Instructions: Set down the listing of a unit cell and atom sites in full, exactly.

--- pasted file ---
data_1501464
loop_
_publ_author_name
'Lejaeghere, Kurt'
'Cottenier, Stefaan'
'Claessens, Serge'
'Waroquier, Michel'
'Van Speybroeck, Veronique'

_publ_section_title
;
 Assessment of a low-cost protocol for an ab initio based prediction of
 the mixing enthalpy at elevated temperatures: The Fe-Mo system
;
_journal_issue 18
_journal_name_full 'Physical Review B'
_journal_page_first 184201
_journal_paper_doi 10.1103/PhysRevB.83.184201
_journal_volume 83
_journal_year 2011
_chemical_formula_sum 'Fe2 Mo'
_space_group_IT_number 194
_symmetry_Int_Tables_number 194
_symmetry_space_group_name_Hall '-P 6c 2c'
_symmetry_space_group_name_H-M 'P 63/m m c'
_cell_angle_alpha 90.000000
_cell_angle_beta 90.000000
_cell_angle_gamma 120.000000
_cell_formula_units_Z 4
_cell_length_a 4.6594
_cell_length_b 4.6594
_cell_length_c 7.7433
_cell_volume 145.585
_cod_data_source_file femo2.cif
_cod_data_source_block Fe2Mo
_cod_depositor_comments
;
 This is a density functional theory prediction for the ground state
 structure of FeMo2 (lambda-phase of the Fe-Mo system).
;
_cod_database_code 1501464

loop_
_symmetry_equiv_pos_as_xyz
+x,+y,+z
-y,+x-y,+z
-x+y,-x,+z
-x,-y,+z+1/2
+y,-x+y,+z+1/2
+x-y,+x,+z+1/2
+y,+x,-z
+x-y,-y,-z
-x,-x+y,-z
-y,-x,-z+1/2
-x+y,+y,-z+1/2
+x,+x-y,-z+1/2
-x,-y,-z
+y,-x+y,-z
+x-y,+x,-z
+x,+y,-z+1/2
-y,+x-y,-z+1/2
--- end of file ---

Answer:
data_1501464
loop_
_publ_author_name
'Lejaeghere, Kurt'
'Cottenier, Stefaan'
'Claessens, Serge'
'Waroquier, Michel'
'Van Speybroeck, Veronique'

_publ_section_title
;
 Assessment of a low-cost protocol for an ab initio based prediction of
 the mixing enthalpy at elevated temperatures: The Fe-Mo system
;
_journal_issue 18
_journal_name_full 'Physical Review B'
_journal_page_first 184201
_journal_paper_doi 10.1103/PhysRevB.83.184201
_journal_volume 83
_journal_year 2011
_chemical_formula_sum 'Fe2 Mo'
_space_group_IT_number 194
_symmetry_Int_Tables_number 194
_symmetry_space_group_name_Hall '-P 6c 2c'
_symmetry_space_group_name_H-M 'P 63/m m c'
_cell_angle_alpha 90.000000
_cell_angle_beta 90.000000
_cell_angle_gamma 120.000000
_cell_formula_units_Z 4
_cell_length_a 4.6594
_cell_length_b 4.6594
_cell_length_c 7.7433
_cell_volume 145.585
_cod_data_source_file femo2.cif
_cod_data_source_block Fe2Mo
_cod_depositor_comments
;
 This is a density functional theory prediction for the ground state
 structure of FeMo2 (lambda-phase of the Fe-Mo system).
;
_cod_database_code 1501464

loop_
_symmetry_equiv_pos_as_xyz
+x,+y,+z
-y,+x-y,+z
-x+y,-x,+z
-x,-y,+z+1/2
+y,-x+y,+z+1/2
+x-y,+x,+z+1/2
+y,+x,-z
+x-y,-y,-z
-x,-x+y,-z
-y,-x,-z+1/2
-x+y,+y,-z+1/2
+x,+x-y,-z+1/2
-x,-y,-z
+y,-x+y,-z
+x-y,+x,-z
+x,+y,-z+1/2
-y,+x-y,-z+1/2